Climate change could mean the near-extinction of polar bears by the end of the century, a new study has warned.
Scientists said in a report published in Nature Climate Change on Monday that the gradual disappearance of their habitat due to shrinking sea ice is cutting short the time bears have for hunting seals.
Steven Amstrup chief scientist of Polar Bears International who came up with the study told AFP that bears face an ever longer fasting period before the ice refreezes and they can head back out to feed.
The carnivores, which live in Arctic regions where temperatures can drop as low as -40°C in winter, can fast for months, especially during the summer when ice melts every year.
The time period without ice is lasting longer and longer with global warming. Unable to find an food source to seals, more and more hungry bears are venturing from their usual territories closer to areas.
According to current trends, polar bears in 12 of 13 subpopulations analysed will have been decimated within 80 years by the galloping pace of change in the Arctic, which is warming twice as fast as the planet as a whole, the study found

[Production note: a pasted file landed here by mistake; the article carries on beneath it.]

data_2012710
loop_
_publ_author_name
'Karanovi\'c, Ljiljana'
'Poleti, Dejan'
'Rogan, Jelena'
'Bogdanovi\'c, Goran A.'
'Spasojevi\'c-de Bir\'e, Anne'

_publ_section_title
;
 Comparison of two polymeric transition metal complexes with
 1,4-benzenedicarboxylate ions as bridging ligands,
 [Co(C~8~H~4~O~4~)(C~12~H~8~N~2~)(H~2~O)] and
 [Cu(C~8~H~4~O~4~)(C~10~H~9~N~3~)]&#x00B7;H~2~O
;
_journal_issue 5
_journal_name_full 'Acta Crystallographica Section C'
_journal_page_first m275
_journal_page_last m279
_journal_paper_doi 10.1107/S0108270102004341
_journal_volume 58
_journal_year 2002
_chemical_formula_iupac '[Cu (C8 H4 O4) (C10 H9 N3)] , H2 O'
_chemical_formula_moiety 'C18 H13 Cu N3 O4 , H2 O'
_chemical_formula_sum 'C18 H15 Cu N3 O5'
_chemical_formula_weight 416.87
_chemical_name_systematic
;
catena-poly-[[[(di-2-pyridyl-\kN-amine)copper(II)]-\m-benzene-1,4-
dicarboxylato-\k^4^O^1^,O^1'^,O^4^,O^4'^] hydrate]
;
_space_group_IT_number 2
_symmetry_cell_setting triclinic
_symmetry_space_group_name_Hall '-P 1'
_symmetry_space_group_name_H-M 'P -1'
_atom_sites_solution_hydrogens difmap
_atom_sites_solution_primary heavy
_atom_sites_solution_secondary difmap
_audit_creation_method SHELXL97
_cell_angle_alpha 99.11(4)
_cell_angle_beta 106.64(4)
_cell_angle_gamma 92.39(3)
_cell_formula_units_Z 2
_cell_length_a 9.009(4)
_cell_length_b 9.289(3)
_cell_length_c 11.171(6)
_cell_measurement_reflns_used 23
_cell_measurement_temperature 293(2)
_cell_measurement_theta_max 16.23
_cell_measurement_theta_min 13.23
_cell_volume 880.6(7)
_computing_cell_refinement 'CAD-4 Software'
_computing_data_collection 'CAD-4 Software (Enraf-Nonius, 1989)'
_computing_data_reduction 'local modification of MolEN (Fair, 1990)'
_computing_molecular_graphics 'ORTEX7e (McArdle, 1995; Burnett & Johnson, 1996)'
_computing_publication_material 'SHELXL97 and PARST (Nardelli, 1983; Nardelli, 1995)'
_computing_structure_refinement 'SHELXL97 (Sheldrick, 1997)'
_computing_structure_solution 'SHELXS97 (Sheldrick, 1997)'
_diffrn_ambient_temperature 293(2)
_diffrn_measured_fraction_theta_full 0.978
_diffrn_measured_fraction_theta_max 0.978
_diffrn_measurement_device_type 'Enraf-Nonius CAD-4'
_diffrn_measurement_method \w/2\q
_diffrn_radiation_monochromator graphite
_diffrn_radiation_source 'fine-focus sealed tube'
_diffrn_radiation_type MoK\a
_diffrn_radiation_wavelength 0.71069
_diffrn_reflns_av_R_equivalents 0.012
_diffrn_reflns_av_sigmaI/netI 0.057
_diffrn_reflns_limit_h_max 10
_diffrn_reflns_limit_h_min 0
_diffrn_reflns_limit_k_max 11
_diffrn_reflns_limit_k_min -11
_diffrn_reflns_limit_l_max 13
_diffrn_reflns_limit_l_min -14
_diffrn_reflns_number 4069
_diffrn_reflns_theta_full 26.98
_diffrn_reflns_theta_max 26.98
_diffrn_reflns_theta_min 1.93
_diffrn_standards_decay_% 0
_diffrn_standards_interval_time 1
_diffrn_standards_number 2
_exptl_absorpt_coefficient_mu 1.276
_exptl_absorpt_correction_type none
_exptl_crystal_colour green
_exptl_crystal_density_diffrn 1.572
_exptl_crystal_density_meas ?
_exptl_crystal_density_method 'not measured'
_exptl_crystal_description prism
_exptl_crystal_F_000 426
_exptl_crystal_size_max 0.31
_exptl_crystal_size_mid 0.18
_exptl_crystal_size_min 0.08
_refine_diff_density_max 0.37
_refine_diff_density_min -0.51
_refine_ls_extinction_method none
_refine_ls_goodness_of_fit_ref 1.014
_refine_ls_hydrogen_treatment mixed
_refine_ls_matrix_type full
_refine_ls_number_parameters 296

There was not enough data for six others to make a judgement on their fates.
Lead author Peter Molnar, a professor at the University of Toronto said by estimating how thin and how fat polar bears can be, and modelling their energy use, we were able to calculate the number of days that polar bears can fast before cub and adult survival rates begin to decline.
Females are worst-affected by the phenomenon as they go into their dens in autumn ready to give birth in mid-winter and emerge in the spring with their cubs, according to the study.
They must then catch enough seals to store enough fat and produce enough milk to feed their cubs throughout their summer fast,” said Amstrup.
He added by 2100 new births will be severely compromised or impossible everywhere except perhaps in the Queen Elizabeth Island subpopulation in Canada’s Arctic Archipelago.
The scenario in the study predicts the average surface temperature of the earth rising 3.3°C above the preindustrial benchmark — 1°C of warming so far has caused heatwaves and droughts among other such natural events.
Scientists paint a bleak picture if we continue down the same path and even if we could cap global warming at 2.4°C, which is 0.5°C above goals mentioned in the Paris Agreement.
Amstrup said the only way to save them is to protect their habitat by halting global warming,
If somehow, sea ice could be maintained even as temperatures increase, polar bears might be fine.
The problem is that their habitat is literally melting.